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Apple Is Reportedly Close To Acquiring Intel's Mobile Modem Business

A deal valued at $1 billion or more could be coming within the next week, according to the Wall Street Journal.

Negotiations may be nearing the finish line for an acquisition by Apple of Intel's smartphone modem business.

A Monday report from the Wall Street Journal says the companies are in "advanced talks" around the deal, following negotiations that have reportedly been taking place over the past year.

[Related: 5 Signs Apple Wants To Make More Of Its Own Chips]

The deal “could be reached in the next week” and end up being worth $1 billion or more, comprising both patents and staff members, according to the report.

Intel declined to comment, and Apple did not immediately respond to a request for comment.

Patrick Moorhead, president and principal analyst at Moor Insights and Strategy, previously told CRN that Apple "wants to develop its own modems to reduce its reliance on other companies, integrate into other devices and theoretically lower costs."

"It took Samsung and Huawei eight to 10 years to develop its modems to high-quality standards and they even own the carrier equipment, which makes it easier," Moorhead said. "Apple doesn't design carrier equipment, doesn't have eight to 10 years, but if they bought Intel's mobile modem, it could shave off a few years."

In June, a report in The Information said that Intel has been considering "selling its struggling modem business in pieces," with the German modem operations potentially going to Apple.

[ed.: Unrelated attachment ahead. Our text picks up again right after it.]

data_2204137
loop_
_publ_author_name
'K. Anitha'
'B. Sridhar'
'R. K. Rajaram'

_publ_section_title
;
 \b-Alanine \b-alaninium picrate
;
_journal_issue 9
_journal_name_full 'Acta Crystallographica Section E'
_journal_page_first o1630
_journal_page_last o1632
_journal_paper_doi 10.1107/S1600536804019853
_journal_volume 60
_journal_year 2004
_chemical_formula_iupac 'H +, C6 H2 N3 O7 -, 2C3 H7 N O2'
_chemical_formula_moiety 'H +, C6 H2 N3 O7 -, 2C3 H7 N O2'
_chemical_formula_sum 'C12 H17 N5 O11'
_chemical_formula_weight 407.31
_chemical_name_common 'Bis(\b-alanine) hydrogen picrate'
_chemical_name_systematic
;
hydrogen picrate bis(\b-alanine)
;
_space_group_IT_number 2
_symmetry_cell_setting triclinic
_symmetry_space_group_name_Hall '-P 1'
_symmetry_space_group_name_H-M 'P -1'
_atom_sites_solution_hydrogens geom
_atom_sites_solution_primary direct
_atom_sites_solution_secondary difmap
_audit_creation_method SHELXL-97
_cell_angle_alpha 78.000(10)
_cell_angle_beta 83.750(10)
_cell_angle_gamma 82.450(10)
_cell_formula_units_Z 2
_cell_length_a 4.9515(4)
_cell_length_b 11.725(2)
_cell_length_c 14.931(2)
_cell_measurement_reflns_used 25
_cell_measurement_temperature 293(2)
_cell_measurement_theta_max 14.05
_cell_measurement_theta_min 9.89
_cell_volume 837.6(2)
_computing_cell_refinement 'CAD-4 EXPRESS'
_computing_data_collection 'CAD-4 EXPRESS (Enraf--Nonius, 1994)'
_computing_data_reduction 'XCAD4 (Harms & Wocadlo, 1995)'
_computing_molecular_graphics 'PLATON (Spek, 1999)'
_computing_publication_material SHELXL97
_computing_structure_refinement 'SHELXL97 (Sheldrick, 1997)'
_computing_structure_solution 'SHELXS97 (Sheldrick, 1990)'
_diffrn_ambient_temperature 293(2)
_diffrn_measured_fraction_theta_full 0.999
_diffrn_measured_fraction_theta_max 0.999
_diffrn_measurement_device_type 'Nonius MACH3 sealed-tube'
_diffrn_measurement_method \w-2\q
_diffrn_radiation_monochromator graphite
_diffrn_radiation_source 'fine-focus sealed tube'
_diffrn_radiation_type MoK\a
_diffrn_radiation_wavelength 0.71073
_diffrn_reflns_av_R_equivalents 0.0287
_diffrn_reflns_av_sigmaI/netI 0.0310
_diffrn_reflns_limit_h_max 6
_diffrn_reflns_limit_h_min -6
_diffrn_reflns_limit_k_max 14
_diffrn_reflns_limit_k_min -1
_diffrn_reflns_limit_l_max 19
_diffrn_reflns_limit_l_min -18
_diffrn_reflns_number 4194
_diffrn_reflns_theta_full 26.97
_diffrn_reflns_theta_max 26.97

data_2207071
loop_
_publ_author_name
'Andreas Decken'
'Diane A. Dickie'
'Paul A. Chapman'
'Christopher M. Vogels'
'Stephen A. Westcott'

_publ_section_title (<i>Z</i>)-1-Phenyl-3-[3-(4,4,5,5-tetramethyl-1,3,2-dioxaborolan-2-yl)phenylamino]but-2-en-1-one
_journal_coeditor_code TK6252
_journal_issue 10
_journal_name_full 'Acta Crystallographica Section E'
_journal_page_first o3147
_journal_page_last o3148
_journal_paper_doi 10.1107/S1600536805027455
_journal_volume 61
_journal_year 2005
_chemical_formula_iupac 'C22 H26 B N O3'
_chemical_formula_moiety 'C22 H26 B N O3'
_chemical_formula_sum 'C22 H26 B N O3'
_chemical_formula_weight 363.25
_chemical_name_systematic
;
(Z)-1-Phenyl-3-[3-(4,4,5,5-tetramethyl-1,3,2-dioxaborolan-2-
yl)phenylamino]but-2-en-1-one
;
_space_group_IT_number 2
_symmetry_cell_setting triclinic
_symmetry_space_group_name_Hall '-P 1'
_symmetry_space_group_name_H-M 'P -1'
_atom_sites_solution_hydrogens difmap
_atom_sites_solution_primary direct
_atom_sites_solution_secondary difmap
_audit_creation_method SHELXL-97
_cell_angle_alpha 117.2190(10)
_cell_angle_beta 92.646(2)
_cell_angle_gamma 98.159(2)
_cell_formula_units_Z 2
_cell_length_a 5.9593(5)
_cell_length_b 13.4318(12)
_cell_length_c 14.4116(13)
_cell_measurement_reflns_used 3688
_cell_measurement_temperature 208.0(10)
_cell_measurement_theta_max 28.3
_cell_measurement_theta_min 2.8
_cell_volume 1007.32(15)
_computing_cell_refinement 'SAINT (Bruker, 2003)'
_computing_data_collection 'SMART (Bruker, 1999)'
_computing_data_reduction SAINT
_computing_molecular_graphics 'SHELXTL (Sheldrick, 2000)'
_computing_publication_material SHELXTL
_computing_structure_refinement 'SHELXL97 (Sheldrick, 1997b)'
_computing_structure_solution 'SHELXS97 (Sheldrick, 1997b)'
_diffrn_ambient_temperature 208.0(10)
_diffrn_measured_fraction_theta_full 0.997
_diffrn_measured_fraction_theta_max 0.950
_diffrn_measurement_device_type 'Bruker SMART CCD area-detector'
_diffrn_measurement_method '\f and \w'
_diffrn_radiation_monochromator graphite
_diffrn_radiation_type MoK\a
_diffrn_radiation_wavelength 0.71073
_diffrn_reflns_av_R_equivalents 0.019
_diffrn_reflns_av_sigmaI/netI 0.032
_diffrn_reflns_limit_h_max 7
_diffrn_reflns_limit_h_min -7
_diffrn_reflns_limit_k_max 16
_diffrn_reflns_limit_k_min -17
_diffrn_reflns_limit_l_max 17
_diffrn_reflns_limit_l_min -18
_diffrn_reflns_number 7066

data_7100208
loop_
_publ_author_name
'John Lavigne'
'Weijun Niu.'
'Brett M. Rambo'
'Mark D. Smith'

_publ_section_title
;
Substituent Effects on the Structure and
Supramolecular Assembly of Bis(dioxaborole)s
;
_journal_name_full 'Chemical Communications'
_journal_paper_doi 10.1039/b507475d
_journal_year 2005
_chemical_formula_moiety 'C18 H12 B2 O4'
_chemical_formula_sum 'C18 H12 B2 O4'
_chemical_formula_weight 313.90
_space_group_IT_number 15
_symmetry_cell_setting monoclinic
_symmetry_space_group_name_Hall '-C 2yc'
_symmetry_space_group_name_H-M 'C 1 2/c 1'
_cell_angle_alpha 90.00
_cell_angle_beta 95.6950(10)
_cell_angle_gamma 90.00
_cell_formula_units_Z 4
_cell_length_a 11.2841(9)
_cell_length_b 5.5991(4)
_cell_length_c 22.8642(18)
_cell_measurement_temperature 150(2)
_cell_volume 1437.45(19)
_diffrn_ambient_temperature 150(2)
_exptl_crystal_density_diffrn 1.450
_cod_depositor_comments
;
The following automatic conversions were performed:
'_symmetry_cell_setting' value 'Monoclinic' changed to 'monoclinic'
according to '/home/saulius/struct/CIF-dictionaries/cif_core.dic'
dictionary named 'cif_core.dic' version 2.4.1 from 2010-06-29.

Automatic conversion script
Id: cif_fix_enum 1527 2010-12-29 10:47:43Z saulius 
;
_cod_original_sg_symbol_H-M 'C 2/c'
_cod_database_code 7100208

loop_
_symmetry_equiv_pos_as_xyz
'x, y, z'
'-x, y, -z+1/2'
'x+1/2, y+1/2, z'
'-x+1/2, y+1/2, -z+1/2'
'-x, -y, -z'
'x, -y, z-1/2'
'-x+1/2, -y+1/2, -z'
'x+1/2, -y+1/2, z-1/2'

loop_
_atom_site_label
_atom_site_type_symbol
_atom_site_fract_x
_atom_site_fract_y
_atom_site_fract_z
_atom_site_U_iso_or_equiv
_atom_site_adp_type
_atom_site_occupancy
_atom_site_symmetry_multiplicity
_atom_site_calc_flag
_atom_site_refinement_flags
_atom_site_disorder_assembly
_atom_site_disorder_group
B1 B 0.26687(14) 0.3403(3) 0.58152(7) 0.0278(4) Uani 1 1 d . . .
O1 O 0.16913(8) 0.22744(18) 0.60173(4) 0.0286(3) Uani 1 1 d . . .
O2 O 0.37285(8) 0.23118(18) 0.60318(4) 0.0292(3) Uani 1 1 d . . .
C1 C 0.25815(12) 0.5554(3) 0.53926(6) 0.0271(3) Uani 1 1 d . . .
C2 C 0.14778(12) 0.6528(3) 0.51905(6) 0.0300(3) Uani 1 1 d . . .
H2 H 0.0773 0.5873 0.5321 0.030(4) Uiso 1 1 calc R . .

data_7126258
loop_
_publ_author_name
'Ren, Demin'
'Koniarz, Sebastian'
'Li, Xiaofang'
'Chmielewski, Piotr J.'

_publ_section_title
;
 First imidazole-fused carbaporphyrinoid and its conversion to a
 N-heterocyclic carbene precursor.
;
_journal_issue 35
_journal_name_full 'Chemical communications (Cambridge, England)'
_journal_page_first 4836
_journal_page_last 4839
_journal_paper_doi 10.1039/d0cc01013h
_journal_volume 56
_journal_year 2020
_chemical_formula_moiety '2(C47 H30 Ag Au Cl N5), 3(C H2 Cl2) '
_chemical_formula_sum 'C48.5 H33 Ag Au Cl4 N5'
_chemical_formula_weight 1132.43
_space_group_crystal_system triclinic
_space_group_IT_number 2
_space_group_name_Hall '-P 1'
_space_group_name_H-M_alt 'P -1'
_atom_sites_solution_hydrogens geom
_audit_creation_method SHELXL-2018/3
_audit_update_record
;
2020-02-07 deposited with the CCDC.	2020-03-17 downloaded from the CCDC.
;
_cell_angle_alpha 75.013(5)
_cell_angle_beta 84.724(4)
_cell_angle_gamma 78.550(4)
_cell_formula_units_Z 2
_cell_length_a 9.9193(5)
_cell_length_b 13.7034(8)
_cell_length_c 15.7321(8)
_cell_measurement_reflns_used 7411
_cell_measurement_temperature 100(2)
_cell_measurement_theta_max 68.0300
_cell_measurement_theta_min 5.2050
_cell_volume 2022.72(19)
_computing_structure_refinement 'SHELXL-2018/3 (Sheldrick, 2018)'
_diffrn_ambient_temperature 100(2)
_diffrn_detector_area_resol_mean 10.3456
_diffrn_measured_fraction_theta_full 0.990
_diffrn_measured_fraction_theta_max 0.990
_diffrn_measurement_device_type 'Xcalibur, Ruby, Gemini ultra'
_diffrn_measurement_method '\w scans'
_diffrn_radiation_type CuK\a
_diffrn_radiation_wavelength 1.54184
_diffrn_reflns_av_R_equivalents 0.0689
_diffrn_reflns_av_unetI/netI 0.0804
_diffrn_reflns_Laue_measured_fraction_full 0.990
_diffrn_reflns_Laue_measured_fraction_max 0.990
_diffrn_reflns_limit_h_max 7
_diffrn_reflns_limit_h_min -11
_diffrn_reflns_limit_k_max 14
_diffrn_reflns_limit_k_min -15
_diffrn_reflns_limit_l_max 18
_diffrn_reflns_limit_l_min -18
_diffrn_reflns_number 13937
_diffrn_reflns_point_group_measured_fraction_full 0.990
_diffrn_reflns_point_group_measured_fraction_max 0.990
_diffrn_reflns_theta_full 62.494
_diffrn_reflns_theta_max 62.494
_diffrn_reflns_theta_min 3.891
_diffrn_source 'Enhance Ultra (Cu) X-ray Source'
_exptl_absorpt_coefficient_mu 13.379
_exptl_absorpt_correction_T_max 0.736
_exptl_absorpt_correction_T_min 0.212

However, the Wall Street Journal report gives no indication that Apple is only looking to acquire part of Intel's mobile modem business—instead implying that Apple will “buy Intel Corp.’s smartphone-modem chip business” in its entirety.

Beginning last summer—and ending "around the time" of Apple's agreement with Qualcomm in April—Apple held talks about acquiring part of the smartphone modem business from Intel, the Journal reported previously. Apple and Qualcomm entered a six-year patent license agreement, as well as a multiyear chipset supply agreement.

Evidence has been mounting that Apple wants to develop its own iPhone modems, however.

A December report in The Information about a modem project within Apple was followed by a February report from Reuters, which indicated Apple had shifted modem engineering from its supply chain unit into its own hardware division.

Apple has a lengthy history of chip design, and "having more and more components under their own roof would make them more in charge of their own design destiny, timing and launches," said one executive at a solution provider partner of Apple, who asked to not be identified, in a previous comment to CRN.

At the very least, Intel has stated its intentions to pull out of the 5G modem business following the Apple-Qualcomm deal. Intel's leaders are "assessing our options to realize the value we have created" in 5G modems, Intel CEO Bob Swan said in a previous statement.

According to reports, Intel had been the only 5G modem supplier for the 2020 iPhones but had missed deadlines for delivering sample parts of its 5G modem.

Previously, while Apple and Qualcomm were locked in their legal dispute, Apple began exclusively using Intel's cellular modems starting with the 2018 iPhone lineup.

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